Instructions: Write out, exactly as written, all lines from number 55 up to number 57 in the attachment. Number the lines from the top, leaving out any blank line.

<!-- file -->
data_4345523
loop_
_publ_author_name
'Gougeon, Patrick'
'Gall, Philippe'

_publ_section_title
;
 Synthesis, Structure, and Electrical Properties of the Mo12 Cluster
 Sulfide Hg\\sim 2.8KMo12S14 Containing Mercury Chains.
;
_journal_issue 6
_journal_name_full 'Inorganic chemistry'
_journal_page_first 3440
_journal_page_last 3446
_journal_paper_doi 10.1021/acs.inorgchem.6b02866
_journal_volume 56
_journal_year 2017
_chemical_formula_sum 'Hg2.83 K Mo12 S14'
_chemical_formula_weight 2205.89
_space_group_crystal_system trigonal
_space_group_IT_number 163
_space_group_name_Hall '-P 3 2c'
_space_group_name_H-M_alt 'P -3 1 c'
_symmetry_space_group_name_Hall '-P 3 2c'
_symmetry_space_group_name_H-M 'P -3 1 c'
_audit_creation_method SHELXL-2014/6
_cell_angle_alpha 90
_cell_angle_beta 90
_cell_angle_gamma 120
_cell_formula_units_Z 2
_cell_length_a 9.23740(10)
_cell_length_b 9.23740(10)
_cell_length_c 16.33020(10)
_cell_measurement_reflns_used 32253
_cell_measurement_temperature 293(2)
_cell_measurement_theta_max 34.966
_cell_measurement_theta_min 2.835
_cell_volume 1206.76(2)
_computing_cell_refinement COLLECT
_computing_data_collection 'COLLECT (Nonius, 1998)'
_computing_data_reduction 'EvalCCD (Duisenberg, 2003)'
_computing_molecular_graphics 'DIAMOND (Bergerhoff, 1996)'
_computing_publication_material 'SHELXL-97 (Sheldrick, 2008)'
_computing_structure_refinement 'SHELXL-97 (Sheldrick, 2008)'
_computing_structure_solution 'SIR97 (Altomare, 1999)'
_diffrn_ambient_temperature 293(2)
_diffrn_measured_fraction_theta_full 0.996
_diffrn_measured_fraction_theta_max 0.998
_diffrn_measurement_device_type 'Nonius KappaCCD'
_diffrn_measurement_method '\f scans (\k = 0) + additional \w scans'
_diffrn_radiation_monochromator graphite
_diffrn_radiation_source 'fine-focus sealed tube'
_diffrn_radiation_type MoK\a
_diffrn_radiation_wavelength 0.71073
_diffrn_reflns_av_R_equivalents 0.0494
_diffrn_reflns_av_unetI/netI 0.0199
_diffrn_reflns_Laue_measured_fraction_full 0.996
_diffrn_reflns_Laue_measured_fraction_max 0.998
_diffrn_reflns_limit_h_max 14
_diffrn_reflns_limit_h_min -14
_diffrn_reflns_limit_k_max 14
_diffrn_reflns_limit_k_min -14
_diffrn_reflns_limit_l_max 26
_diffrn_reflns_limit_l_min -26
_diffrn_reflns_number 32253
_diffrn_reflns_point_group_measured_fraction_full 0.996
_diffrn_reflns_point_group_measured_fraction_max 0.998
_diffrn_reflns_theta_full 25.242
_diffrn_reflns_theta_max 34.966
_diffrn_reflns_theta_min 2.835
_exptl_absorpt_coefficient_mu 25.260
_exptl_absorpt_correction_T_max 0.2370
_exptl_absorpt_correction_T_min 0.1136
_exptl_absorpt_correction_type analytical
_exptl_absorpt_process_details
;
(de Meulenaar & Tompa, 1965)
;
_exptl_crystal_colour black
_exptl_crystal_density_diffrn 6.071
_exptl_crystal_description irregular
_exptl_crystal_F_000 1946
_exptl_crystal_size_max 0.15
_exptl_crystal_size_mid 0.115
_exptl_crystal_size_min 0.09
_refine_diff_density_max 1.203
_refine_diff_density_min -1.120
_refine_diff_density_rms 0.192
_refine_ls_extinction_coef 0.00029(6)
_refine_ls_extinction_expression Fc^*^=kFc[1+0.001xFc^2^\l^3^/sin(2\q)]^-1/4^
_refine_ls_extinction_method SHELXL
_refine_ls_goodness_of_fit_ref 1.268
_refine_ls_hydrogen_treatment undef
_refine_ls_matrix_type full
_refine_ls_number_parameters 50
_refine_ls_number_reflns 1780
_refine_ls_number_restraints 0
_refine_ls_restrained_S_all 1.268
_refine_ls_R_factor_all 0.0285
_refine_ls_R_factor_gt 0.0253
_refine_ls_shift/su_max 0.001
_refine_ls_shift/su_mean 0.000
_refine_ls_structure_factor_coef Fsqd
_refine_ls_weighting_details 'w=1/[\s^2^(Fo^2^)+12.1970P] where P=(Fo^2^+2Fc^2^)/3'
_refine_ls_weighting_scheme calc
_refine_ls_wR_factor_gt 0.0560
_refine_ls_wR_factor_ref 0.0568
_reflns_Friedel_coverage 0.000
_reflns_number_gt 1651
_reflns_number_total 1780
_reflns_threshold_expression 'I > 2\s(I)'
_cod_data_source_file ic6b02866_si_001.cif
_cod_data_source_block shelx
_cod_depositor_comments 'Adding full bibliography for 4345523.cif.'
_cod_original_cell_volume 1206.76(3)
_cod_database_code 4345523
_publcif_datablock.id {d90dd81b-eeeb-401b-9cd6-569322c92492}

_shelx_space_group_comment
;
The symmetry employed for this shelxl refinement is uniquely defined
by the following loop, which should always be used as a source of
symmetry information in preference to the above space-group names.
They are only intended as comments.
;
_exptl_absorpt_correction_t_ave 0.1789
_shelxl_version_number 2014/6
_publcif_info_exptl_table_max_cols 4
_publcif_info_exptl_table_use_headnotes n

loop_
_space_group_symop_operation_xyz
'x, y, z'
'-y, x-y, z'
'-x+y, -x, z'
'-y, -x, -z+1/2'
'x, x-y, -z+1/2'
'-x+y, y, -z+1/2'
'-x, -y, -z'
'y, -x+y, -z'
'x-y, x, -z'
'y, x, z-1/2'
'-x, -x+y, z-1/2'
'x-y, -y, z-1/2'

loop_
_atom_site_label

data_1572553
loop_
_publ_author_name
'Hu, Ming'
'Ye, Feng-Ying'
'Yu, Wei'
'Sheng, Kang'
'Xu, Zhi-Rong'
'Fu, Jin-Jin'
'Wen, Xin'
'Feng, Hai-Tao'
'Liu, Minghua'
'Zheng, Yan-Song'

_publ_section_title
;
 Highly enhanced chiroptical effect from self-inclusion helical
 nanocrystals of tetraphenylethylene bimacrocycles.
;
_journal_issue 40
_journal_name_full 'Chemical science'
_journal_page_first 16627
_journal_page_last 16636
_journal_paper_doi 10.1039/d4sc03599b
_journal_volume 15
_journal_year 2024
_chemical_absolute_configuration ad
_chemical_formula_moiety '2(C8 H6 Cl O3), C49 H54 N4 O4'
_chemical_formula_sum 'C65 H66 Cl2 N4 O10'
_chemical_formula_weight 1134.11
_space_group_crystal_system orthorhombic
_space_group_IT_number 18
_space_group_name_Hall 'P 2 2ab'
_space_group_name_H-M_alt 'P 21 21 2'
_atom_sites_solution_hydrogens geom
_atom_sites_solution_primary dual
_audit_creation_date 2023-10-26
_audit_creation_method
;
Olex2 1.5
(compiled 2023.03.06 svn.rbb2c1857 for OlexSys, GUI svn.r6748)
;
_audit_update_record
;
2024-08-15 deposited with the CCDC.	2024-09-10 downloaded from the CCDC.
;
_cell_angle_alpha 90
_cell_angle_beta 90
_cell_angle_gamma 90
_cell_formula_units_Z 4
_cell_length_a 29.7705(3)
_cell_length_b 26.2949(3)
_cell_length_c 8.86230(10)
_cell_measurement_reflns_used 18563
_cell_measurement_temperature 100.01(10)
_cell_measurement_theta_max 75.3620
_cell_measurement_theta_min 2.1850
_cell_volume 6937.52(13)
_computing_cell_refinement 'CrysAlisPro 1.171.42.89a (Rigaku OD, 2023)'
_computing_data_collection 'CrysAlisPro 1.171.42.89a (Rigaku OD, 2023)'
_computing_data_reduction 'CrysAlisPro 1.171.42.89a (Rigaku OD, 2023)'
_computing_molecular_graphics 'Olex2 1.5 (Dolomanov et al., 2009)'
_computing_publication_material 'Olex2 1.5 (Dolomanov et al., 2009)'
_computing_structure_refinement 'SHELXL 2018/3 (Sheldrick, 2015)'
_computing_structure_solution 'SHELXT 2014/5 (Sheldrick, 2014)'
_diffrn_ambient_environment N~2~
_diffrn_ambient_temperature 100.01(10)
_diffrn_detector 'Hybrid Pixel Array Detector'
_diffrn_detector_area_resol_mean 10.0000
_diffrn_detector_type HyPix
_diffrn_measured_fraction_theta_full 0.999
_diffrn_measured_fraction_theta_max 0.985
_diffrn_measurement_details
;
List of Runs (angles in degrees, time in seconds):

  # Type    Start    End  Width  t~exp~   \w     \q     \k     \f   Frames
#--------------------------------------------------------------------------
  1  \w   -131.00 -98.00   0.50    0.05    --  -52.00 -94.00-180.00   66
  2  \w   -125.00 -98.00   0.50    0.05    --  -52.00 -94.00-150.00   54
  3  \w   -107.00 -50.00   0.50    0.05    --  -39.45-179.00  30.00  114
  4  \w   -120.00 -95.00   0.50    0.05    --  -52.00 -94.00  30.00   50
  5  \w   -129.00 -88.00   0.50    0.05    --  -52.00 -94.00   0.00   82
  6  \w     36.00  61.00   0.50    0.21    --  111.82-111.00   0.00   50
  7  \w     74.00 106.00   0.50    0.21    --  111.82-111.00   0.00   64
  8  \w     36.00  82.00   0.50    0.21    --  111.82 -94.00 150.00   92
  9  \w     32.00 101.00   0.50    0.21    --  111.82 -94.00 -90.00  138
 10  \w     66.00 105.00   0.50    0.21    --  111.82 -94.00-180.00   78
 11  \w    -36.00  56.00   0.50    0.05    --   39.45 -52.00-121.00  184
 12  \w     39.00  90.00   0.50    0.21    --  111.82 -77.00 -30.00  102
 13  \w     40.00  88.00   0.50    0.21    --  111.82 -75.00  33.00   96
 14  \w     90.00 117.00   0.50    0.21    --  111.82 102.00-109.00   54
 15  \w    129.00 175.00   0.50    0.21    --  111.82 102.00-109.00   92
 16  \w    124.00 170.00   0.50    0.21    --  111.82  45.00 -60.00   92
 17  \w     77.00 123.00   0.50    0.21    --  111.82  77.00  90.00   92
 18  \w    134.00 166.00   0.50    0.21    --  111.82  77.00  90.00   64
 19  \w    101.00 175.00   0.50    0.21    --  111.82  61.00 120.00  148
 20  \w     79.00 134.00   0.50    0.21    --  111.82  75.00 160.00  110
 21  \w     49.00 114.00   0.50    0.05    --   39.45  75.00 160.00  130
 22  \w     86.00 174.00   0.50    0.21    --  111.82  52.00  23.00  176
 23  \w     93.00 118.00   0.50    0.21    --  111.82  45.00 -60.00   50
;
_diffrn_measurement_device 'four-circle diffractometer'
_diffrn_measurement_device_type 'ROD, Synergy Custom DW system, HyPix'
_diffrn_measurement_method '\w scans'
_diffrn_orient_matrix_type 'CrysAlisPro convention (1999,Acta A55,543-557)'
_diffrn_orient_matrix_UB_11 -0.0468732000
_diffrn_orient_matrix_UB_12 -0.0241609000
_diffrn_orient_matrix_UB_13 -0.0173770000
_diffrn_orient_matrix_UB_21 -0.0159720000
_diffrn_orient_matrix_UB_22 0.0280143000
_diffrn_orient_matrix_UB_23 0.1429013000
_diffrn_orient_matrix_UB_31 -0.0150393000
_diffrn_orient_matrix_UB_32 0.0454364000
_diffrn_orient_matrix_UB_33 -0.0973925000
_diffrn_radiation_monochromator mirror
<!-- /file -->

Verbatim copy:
_diffrn_reflns_av_R_equivalents 0.0494
_diffrn_reflns_av_unetI/netI 0.0199
_diffrn_reflns_Laue_measured_fraction_full 0.996